Tricia K Neppl – 3rd expert on this subject based on the ideXlab platform

  • Couple Interaction and Child Social Competence: The Role of Parenting and Attachment.
    Social Development, 2018
    Co-Authors: Tricia K Neppl, Haley V. Wedmore, Jennifer M. Senia, Shinyoung Jeon, Olivia N. Diggs

    Abstract:

    : The current study examined the association between positive couple interaction and Child social competence as mediated through positive parenting and parent-Child attachment security. Prospective, longitudinal data came from 209 mothers, fathers, and their Biological Child. Information regarding observed positive couple interaction, observed positive parenting, and parent-Child attachment security were assessed when the Child was 2 to 4 years old, and Child social competence was assessed at 5 years old. Mothers and fathers were analyzed separately in the model. Results indicated that for both mothers and fathers, positive couple interaction was indirectly associated with Child social competence through positive parenting and parent-Child attachment. These pathways remained statistically significant even after Child social competence at age 2 to 4 was taken into account. Results suggest that couple interaction spills over into parenting which impacts parent-Child attachment, which is associated with positive Child developmental outcomes.

  • parental socioeconomic status communication and Children s vocabulary development a third generation test of the family investment model
    Child Development, 2013
    Co-Authors: Sara L Sohrpreston, Laura V Scaramella, Monica J Martin, Tricia K Neppl, Lenna L Ontai, Rand D Conger

    Abstract:

    This third-generation, longitudinal study evaluated a family investment perspective on family socioeconomic status (SES), parental investments in Children, and Child development. The theoretical framework was tested for first-generation parents (G1), their Children (G2), and the Children of the second generation (G3). G1 SES was expected to predict clear and responsive parental communication. Parental investments were expected to predict educational attainment and parenting for G2 and vocabulary development for G3. For the 139 families in the study, data were collected when G2 were adolescents and early adults and their oldest Biological Child (G3) was 3–4 years of age. The results demonstrate the importance of SES and parental investments for the development of Children and adolescents across multiple generations.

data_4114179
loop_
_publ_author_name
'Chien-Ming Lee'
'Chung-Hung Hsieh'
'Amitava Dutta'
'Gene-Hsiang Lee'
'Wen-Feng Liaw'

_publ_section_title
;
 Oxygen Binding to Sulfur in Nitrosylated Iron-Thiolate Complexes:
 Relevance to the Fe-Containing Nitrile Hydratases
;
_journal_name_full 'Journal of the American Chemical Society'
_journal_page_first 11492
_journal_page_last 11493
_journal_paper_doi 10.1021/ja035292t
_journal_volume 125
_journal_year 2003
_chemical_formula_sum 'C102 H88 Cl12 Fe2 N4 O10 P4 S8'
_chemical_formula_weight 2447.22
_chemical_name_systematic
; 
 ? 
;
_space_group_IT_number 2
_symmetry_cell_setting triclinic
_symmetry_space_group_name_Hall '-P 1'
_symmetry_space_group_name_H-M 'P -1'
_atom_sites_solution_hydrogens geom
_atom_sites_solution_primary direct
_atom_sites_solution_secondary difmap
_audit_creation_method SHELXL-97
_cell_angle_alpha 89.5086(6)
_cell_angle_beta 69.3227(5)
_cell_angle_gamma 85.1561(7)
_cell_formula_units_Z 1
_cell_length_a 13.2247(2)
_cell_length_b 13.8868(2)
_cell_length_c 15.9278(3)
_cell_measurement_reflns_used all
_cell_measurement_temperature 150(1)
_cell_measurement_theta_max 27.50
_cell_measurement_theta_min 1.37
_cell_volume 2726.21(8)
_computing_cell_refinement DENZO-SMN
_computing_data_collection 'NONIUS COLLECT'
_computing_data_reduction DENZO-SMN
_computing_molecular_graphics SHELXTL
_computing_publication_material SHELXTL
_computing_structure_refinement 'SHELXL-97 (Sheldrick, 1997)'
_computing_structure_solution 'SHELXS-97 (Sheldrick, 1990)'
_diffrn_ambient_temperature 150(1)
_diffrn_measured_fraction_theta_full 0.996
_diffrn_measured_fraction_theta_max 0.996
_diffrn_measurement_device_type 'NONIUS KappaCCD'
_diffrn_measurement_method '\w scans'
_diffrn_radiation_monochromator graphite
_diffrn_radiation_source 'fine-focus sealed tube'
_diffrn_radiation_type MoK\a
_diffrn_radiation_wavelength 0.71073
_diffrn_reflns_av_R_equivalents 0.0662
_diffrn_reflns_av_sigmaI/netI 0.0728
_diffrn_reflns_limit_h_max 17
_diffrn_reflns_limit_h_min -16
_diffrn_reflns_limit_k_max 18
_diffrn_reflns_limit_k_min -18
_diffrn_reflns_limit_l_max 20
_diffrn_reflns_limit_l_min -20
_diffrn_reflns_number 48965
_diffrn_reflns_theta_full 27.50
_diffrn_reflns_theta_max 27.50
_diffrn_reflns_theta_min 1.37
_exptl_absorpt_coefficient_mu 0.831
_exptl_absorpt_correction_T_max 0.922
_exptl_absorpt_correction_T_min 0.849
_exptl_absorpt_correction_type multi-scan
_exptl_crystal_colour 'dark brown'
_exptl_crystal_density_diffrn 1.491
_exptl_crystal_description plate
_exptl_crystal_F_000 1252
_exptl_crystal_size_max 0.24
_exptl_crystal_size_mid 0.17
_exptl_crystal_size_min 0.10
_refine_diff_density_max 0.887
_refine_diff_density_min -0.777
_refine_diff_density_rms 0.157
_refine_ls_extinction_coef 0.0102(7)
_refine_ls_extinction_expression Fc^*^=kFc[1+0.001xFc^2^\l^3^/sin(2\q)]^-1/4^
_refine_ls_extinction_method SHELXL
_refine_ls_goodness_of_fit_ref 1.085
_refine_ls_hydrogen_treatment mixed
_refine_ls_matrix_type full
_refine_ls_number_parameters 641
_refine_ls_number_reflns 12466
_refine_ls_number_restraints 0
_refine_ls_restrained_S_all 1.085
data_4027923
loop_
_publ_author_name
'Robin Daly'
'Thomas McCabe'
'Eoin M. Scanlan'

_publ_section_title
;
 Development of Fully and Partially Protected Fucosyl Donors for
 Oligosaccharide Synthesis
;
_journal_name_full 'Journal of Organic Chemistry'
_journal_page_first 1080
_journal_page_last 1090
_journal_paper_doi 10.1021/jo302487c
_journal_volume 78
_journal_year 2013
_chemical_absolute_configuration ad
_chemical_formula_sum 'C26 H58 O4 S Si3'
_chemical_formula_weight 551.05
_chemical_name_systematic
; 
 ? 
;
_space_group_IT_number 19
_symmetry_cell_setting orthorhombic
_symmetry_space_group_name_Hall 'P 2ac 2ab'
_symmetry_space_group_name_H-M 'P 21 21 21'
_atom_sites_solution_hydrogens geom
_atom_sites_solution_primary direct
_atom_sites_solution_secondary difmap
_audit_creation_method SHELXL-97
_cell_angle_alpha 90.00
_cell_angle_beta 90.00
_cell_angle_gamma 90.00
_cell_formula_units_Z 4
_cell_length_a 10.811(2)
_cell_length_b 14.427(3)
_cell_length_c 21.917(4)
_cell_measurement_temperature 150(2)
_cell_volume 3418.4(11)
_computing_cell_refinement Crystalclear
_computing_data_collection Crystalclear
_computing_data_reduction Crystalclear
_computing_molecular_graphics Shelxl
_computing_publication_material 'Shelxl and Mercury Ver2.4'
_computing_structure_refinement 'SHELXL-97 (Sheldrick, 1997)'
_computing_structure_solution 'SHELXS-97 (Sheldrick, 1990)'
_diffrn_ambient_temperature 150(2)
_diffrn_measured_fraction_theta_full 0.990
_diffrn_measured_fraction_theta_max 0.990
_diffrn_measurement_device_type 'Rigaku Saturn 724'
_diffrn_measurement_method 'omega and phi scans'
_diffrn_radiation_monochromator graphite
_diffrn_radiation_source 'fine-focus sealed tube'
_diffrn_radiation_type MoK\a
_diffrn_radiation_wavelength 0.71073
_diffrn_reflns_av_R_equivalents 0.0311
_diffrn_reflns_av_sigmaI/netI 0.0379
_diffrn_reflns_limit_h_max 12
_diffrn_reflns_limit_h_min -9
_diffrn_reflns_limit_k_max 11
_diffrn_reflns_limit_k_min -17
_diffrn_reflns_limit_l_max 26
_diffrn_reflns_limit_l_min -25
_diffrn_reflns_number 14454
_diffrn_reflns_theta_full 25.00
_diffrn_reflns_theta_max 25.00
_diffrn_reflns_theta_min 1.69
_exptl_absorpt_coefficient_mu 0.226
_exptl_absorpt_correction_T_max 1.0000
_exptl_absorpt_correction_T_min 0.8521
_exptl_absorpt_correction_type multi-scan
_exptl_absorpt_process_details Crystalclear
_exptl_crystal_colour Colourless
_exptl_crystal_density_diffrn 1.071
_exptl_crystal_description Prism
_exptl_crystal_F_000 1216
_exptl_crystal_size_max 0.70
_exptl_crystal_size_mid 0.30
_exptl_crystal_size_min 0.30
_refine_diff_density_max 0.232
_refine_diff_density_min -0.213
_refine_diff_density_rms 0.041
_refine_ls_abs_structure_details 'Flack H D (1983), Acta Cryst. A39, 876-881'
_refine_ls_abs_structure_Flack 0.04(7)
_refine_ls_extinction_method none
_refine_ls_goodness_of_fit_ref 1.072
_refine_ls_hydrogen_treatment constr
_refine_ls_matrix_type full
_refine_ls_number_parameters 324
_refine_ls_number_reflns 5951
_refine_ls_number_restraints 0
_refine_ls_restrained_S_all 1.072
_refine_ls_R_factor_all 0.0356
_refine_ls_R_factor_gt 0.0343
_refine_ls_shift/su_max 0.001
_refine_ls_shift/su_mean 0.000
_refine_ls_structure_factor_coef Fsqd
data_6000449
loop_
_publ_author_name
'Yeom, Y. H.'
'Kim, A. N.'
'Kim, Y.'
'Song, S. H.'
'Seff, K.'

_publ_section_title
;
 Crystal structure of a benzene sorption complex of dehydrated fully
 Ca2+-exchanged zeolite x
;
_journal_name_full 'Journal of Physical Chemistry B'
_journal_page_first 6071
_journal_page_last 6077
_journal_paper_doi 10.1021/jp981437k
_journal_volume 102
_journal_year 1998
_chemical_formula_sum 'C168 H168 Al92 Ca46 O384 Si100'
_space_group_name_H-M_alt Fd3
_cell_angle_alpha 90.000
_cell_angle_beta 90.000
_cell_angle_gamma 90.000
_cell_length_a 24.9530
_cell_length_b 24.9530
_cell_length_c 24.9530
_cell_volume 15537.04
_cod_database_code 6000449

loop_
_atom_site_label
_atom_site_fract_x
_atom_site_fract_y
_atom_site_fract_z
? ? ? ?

• Parental Socioeconomic Status, Communication, and Children’s Vocabulary Development: A Third‐Generation Test of the Family Investment Model
    Child Development, 2012
    Co-Authors: Sara L. Sohr-preston, Laura V Scaramella, Monica J Martin, Tricia K Neppl, Lenna L Ontai, Rand D Conger

    Abstract:

    This third-generation, longitudinal study evaluated a family investment perspective on family socioeconomic status (SES), parental investments in Children, and Child development. The theoretical framework was tested for first-generation parents (G1), their Children (G2), and the Children of the second generation (G3). G1 SES was expected to predict clear and responsive parental communication. Parental investments were expected to predict educational attainment and parenting for G2 and vocabulary development for G3. For the 139 families in the study, data were collected when G2 were adolescents and early adults and their oldest Biological Child (G3) was 3–4 years of age. The results demonstrate the importance of SES and parental investments for the development of Children and adolescents across multiple generations.